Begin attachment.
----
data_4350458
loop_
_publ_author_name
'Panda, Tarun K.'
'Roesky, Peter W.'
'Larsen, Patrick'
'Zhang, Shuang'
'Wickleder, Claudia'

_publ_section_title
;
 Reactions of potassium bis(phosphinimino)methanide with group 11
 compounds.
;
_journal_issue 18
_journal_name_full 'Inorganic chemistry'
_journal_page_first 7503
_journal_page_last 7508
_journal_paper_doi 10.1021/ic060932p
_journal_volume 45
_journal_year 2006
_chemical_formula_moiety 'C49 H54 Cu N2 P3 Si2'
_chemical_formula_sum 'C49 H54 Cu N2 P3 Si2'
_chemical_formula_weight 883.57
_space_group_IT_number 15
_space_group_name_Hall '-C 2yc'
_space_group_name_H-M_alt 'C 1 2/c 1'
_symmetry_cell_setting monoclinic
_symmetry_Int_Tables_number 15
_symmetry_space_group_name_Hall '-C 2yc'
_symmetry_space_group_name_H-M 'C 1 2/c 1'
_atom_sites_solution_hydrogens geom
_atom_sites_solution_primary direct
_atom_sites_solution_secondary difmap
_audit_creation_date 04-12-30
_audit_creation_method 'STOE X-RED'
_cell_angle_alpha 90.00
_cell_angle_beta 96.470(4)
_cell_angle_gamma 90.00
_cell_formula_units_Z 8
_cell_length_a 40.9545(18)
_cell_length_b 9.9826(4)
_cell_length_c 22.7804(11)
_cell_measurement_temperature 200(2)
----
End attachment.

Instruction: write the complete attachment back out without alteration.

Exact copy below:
data_4350458
loop_
_publ_author_name
'Panda, Tarun K.'
'Roesky, Peter W.'
'Larsen, Patrick'
'Zhang, Shuang'
'Wickleder, Claudia'

_publ_section_title
;
 Reactions of potassium bis(phosphinimino)methanide with group 11
 compounds.
;
_journal_issue 18
_journal_name_full 'Inorganic chemistry'
_journal_page_first 7503
_journal_page_last 7508
_journal_paper_doi 10.1021/ic060932p
_journal_volume 45
_journal_year 2006
_chemical_formula_moiety 'C49 H54 Cu N2 P3 Si2'
_chemical_formula_sum 'C49 H54 Cu N2 P3 Si2'
_chemical_formula_weight 883.57
_space_group_IT_number 15
_space_group_name_Hall '-C 2yc'
_space_group_name_H-M_alt 'C 1 2/c 1'
_symmetry_cell_setting monoclinic
_symmetry_Int_Tables_number 15
_symmetry_space_group_name_Hall '-C 2yc'
_symmetry_space_group_name_H-M 'C 1 2/c 1'
_atom_sites_solution_hydrogens geom
_atom_sites_solution_primary direct
_atom_sites_solution_secondary difmap
_audit_creation_date 04-12-30
_audit_creation_method 'STOE X-RED'
_cell_angle_alpha 90.00
_cell_angle_beta 96.470(4)
_cell_angle_gamma 90.00
_cell_formula_units_Z 8
_cell_length_a 40.9545(18)
_cell_length_b 9.9826(4)
_cell_length_c 22.7804(11)
_cell_measurement_temperature 200(2)